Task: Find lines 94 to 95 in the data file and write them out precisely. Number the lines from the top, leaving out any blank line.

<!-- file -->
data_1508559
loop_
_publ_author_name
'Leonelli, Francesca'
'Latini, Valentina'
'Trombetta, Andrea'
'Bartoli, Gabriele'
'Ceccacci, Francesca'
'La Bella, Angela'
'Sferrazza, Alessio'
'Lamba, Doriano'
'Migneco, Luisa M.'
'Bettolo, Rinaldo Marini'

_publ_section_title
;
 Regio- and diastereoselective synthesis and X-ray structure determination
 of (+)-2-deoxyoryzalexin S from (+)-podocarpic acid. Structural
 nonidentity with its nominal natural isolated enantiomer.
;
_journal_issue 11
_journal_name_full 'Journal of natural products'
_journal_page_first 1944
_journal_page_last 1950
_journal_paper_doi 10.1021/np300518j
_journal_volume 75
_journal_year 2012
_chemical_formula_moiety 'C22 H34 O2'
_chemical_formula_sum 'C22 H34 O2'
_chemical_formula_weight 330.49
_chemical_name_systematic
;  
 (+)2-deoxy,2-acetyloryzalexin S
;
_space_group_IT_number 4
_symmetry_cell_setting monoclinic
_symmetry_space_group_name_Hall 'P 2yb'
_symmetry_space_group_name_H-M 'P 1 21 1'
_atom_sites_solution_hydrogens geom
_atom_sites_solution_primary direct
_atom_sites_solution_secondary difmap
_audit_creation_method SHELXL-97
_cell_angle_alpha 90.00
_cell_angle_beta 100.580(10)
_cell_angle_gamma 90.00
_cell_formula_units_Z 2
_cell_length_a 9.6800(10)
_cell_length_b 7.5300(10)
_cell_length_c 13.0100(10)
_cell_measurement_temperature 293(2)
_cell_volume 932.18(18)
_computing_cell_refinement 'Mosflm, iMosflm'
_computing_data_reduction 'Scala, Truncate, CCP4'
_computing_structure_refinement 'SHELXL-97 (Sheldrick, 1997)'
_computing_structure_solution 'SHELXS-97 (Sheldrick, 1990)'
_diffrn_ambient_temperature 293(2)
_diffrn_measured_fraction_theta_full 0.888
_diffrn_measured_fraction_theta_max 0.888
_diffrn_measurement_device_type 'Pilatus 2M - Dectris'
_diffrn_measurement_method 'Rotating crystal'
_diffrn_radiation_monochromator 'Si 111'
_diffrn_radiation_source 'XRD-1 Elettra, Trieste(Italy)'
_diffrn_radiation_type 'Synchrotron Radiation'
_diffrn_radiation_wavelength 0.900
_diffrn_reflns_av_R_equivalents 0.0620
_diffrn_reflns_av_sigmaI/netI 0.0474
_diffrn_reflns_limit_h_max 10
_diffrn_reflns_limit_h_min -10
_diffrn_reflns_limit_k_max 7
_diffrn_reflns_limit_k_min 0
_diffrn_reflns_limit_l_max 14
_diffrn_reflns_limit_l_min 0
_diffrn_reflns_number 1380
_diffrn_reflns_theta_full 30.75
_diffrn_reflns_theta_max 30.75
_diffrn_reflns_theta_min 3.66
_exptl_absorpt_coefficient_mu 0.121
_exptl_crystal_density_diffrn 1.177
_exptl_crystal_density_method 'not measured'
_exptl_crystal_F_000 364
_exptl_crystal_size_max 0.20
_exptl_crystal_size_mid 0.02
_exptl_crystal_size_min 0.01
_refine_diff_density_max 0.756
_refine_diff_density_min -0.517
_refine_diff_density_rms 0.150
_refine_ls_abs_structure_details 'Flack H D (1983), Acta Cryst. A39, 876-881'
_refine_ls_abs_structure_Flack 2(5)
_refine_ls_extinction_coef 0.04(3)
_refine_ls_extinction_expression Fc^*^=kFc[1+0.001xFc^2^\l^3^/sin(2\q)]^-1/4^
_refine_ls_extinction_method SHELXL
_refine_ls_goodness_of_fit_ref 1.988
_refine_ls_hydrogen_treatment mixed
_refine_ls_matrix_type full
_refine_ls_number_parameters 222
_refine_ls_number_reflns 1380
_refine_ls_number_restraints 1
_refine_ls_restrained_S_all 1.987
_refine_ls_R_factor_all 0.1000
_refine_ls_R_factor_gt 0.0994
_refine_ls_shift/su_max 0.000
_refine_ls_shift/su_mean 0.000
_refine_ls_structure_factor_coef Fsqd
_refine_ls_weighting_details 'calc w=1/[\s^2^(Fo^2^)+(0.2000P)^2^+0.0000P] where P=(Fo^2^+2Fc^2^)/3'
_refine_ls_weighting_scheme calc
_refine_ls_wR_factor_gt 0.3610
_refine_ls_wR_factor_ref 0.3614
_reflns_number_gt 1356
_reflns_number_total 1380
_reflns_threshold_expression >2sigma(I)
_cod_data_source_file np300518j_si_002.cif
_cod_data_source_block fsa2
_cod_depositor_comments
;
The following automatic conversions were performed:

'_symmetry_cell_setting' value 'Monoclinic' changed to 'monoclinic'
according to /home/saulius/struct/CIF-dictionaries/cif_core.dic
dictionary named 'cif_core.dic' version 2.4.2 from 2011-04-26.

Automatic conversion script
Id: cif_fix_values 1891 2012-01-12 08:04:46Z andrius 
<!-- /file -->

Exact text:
_refine_ls_number_parameters 222
_refine_ls_number_reflns 1380